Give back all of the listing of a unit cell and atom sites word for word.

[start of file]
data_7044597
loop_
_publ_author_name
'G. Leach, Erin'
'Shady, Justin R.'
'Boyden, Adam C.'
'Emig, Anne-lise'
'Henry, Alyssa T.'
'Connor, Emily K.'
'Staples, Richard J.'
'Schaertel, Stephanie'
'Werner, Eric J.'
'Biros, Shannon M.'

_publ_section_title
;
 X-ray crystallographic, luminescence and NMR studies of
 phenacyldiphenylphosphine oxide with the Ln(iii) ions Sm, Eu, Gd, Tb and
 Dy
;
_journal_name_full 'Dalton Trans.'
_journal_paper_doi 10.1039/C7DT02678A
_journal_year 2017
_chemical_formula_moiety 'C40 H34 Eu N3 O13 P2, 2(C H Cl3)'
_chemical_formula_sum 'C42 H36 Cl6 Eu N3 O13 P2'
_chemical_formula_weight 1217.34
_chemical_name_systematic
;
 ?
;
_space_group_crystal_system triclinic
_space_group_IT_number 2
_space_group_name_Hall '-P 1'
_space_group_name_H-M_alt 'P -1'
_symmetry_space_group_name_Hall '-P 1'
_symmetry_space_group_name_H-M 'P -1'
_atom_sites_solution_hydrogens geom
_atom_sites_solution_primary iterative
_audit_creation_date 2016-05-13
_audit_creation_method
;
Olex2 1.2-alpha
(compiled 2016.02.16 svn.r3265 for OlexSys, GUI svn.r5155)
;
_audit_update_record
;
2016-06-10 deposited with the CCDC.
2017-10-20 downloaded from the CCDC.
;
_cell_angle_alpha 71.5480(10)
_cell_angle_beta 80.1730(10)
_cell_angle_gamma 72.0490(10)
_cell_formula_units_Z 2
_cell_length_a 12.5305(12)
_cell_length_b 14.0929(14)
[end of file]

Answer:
data_7044597
loop_
_publ_author_name
'G. Leach, Erin'
'Shady, Justin R.'
'Boyden, Adam C.'
'Emig, Anne-lise'
'Henry, Alyssa T.'
'Connor, Emily K.'
'Staples, Richard J.'
'Schaertel, Stephanie'
'Werner, Eric J.'
'Biros, Shannon M.'

_publ_section_title
;
 X-ray crystallographic, luminescence and NMR studies of
 phenacyldiphenylphosphine oxide with the Ln(iii) ions Sm, Eu, Gd, Tb and
 Dy
;
_journal_name_full 'Dalton Trans.'
_journal_paper_doi 10.1039/C7DT02678A
_journal_year 2017
_chemical_formula_moiety 'C40 H34 Eu N3 O13 P2, 2(C H Cl3)'
_chemical_formula_sum 'C42 H36 Cl6 Eu N3 O13 P2'
_chemical_formula_weight 1217.34
_chemical_name_systematic
;
 ?
;
_space_group_crystal_system triclinic
_space_group_IT_number 2
_space_group_name_Hall '-P 1'
_space_group_name_H-M_alt 'P -1'
_symmetry_space_group_name_Hall '-P 1'
_symmetry_space_group_name_H-M 'P -1'
_atom_sites_solution_hydrogens geom
_atom_sites_solution_primary iterative
_audit_creation_date 2016-05-13
_audit_creation_method
;
Olex2 1.2-alpha
(compiled 2016.02.16 svn.r3265 for OlexSys, GUI svn.r5155)
;
_audit_update_record
;
2016-06-10 deposited with the CCDC.
2017-10-20 downloaded from the CCDC.
;
_cell_angle_alpha 71.5480(10)
_cell_angle_beta 80.1730(10)
_cell_angle_gamma 72.0490(10)
_cell_formula_units_Z 2
_cell_length_a 12.5305(12)
_cell_length_b 14.0929(14)